Ordenes de magnitud y repetición:
I recently watched an episode of Nova called “Hunting the Hidden Dimension,” – an episode devoted to the history and uses of fractals – and took away two important points: 1) that even the most complicated and seemingly chaotic systems often have a simple pattern, and that in order to see said pattern we simply need to change the scale at which we observe the system; and 2) that this aforementioned pattern is often repeated – a form of repetition called iteration – so many times that not only do you get objects that look similar, but also many that look nothing alike. (…)
Well as I understand it, objects for OOO are split – between a present, quality-rich part (for Levi, an object’s local manifestations) and a withdrawing aspect (or virtual proper being) that is the object’s powers or capacities. What I would argue, then, is that this split is not so much a structure of being as it is a pattern of being. The difference between structure and pattern is akin to the difference Ian Bogost finds between process and procedure. Where structure offers us a sense of an object being composed, perhaps referring to an object’s relations to other objects (think building blocks, or frames), pattern refers more to an object’s hidden repetition – of its fractal-like irreduction of objects upon objects upon objects. This split-object pattern allows us to understand how it is objects come about or are actualized – and here is where the BwO comes into play.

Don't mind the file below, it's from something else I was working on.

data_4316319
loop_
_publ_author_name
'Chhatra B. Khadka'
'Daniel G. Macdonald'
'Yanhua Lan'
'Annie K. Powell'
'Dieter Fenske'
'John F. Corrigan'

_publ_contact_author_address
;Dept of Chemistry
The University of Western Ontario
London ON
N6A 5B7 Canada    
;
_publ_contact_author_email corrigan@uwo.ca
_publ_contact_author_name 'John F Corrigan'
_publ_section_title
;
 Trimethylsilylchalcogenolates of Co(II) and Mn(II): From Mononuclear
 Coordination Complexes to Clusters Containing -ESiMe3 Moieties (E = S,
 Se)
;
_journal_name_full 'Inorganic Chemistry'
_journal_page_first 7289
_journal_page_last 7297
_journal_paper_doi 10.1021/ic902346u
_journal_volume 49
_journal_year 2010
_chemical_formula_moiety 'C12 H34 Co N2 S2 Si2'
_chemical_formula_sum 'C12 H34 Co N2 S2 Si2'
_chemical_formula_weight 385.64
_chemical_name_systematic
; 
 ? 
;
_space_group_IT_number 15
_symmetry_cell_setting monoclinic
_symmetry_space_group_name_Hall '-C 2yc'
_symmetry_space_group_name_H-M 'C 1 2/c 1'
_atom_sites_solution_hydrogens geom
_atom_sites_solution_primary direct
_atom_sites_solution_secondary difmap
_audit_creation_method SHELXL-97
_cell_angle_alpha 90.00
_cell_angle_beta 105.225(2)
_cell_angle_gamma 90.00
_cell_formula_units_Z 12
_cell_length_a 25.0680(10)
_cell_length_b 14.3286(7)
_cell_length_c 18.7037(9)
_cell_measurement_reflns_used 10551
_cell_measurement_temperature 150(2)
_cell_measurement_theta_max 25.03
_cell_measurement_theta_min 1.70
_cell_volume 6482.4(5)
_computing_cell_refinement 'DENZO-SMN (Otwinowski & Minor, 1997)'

For D&G the BwO should not be seen as an empty vessel set against organs but instead, “We come to the realization that the BwO is not at all the opposite of the organs. The organs are not its enemies. The enemy is the organism. The BwO is opposed not to the organs but to that organization of the organs called the organism” (158). The organism, then, is much like the OOO object in that it too is split between organs and the BwO. But to be actualized, the organism must be seen as a limit or stopping point.
So that if I see my house key as nothing more than an object that fits a specific lock, I’ve actualized my key as an organism – as an object proper – and limited its BwO. No wonder I’m surprised when I find out that it is quite sharp (and could possibly be used to open up packages). However, if I see my house key as a BwO, I become fascinated with the intensities and possible local manifestations it can produce. I begin to experiment by introducing it into new environments, each time drawing out different intensities and qualities.
It is OOR’s responsibility, then, to approach objects not as organisms – that is fully formed and limited structures – but as BwOs consisting of ever more potential local manifestations. Approached from this way, OOR’s experimentations focus themselves not on what the object is but on how the object acts.